Campus & Community

Juggling career and family, the Radcliffe perspective

5 min read
The Ann Radcliffe Trust in Harvard College presented a panel discussion on the challenges of working and raising a family. Guest panelists are Susan Laster ’84 (left), pediatrician; Eleanor White ’67, president, Housing Partners, Inc.; Matt DeGreeff ’89, assistant director of financial aid, senior admissions officer, and freshman proctor; and Margo Seltzer ’83, Gordon McKay Professor of Computer Science.

Find a nanny. Have a Plan B. Redefine success. Keep your priorities clear. Be flexible. Be creative. Laugh.

Four Harvard alumni dispensed advice on balancing successful careers with fulfilling family life at a panel discussion sponsored by The Ann Radcliffe Trust in Harvard College on Wednesday, Nov. 28. An audience of mostly undergraduate women and a few curious men listened and laughed as the panelists shared their experience, wisdom, and pratfalls of combining work and children.

Eleanor White ’67, president of an affordable housing consulting firm; Margo Seltzer ’83, Gordon McKay Professor of Computer Sciences; pediatrician Susan Laster ’84; and Matt DeGreeff ’89, assistant director of financial aid, senior admissions officer, and freshman proctor, presented a broad range of experiences.

White got married two weeks before her graduation from Radcliffe, which she said was not unusual in 1967. What was less common in that day was that she waited nine years, pursuing a career with the federal government, before having her first child. “That was a great good thing,” said White, who has three sons between 14 and 25.

White, who is now president of Housing Partners Inc., cited a longtime nanny/housekeeper, a pared-down social life, and a Palm Pilot as sanity-savers.

Like the other panelists, she was upbeat but did not sugarcoat her experience. “Combining work and family is never easy – if anyone ever tells you it’s easy, they’re lying,” she said. “On the other hand, as I look back, I would certainly not have missed my career, which has been incredibly satisfying, and I wouldn’t have missed my sons, either.”

Although expectations about women, careers, and families had certainly changed by the time Margo Seltzer had her first child, she found herself breaking new ground as a professor in a male-dominated field. Pregnant with her son, who is now 4 years old, she asked her dean if she could bring him to work with her after a maternity leave. As one of just two women in the Department of Engineering and Applied Sciences, Seltzer was asking a question that had never come up.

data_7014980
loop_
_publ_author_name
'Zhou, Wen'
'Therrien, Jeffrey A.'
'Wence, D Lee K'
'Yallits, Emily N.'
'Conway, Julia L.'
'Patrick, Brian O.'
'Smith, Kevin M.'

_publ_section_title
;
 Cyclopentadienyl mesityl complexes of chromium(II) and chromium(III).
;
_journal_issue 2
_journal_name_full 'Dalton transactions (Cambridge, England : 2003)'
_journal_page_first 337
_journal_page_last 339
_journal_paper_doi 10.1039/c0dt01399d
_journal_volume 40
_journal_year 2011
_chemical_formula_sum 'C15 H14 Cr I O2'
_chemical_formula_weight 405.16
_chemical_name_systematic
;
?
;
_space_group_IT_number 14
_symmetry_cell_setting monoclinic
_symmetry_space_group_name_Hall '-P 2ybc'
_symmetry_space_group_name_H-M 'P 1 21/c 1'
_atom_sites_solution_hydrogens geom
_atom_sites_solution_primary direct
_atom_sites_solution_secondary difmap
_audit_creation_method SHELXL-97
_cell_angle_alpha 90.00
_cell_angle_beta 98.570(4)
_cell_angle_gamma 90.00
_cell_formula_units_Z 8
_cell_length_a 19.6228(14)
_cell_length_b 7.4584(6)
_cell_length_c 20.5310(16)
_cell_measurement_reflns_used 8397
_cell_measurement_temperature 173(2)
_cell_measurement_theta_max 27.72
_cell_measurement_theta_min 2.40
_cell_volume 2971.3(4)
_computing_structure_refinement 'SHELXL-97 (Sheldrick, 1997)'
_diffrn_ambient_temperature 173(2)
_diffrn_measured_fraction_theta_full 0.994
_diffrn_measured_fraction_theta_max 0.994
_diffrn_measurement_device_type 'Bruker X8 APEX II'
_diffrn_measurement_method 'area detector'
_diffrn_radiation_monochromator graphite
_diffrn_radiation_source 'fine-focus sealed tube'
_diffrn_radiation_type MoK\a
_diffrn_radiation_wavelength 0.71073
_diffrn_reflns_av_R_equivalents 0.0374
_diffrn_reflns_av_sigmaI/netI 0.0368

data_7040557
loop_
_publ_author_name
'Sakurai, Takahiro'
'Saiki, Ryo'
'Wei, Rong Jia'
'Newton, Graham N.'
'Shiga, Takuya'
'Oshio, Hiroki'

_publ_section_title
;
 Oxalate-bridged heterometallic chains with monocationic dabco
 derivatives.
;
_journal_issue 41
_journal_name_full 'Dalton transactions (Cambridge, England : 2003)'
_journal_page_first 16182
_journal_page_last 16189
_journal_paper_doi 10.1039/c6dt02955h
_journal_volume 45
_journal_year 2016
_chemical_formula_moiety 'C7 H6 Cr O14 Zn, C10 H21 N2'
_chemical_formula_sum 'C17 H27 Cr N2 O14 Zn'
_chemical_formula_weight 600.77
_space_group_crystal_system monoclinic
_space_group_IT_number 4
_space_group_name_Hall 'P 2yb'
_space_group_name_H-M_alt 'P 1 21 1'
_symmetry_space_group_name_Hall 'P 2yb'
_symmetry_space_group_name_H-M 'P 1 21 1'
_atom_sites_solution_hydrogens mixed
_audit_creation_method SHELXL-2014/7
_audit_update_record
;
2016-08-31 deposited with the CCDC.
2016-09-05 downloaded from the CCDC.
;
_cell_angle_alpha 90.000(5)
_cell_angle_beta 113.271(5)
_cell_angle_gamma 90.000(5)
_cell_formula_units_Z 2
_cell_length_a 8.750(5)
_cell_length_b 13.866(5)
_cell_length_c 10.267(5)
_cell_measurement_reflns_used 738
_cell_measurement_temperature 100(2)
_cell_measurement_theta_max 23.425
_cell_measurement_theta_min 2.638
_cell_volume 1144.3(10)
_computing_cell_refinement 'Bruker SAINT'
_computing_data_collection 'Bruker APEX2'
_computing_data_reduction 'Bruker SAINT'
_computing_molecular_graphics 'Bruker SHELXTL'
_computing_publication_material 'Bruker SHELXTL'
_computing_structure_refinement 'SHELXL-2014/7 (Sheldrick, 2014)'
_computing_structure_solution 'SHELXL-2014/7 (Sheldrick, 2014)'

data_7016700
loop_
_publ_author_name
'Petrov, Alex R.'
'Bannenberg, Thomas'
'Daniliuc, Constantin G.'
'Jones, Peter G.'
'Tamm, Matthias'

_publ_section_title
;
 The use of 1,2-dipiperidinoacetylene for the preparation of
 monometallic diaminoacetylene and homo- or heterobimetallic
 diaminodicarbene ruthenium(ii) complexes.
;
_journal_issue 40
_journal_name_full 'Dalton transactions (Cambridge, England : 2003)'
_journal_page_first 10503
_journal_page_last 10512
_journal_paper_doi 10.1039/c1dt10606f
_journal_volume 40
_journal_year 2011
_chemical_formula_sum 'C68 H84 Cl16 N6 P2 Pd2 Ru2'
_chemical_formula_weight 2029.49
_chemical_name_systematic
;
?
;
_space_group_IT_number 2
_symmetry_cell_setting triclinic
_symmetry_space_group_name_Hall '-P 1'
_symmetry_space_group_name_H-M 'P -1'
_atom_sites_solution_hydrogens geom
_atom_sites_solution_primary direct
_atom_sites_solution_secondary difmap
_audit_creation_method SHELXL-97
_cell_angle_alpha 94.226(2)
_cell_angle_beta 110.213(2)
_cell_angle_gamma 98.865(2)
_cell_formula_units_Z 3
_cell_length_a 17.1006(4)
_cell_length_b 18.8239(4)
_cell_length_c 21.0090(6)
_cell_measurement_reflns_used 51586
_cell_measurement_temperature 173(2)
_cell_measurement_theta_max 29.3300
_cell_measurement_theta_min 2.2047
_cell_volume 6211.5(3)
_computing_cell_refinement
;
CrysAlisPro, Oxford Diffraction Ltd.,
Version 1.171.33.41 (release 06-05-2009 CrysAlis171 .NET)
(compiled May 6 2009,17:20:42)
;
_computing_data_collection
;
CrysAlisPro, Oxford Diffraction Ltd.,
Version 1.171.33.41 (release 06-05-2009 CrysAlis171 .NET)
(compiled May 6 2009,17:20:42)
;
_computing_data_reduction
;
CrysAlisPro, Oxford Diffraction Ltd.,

Her dean approved the in-office child care, which Seltzer gives high marks. Over the seven months that her son joined her in the office, she said, “he attended more faculty meetings than most faculty.” Several years later, Seltzer brought her infant daughter to work. “I wouldn’t have traded having the kids in the office for anything,” she said.

Susan Laster, a pediatrician, had some cautionary words for the typically over-achieving Harvard students. “I had to come to terms with my own ambition,” she admitted. Instead of pursuing the “triple threat” of academic medicine – practice, research, and teaching – she chose to be in a private practice because it gave her the time and flexibility to parent.

“You have to think about what your own definition of success is,” she told the undergraduates. “There’s a lot of soul-searching that goes on.”

The lone male voice on the panel, freshman proctor Matt DeGreeff amused the audience with the story of his son being born on move-in day; his wife went into labor as parents of new freshmen knocked on their door in Greenough Hall. “Dean Nathans was out on the street taking bets on when Jeremiah would be born,” he said.

While living on campus simplifies some aspects of their lives, DeGreeff and his wife struggle to find time for themselves and for their relationship. Between his son, his wife, his dog, and his freshmen, he said, “people want a piece of me all the time.”

Students asked the panelists about managing ambition, looking to family for child care, and gender issues in parenting. “I think things have evolved, but I still feel like the gender roles are OK,” said Laster.

“Being a mom and being a dad are different,” Seltzer added. “One’s not better than the other, but they are different. There are strong biological reasons, particularly with an infant, why they’re different.”

After the discussion, students lingered to talk one-on-one with the panelists. “I was really interested in child care and how they addressed it,” said Rani Yadav ’03, who hopes to pursue a career in management consulting or investment banking.

Pankaj Agarwalla ’04, one of the few men in the audience, attended because “this is an issue that I think about a lot.” As a 19-year-old man, he said, it was helpful to know that others like him were thinking about these issues. “The two things I want in life are to have a great family and to have a career,” he said.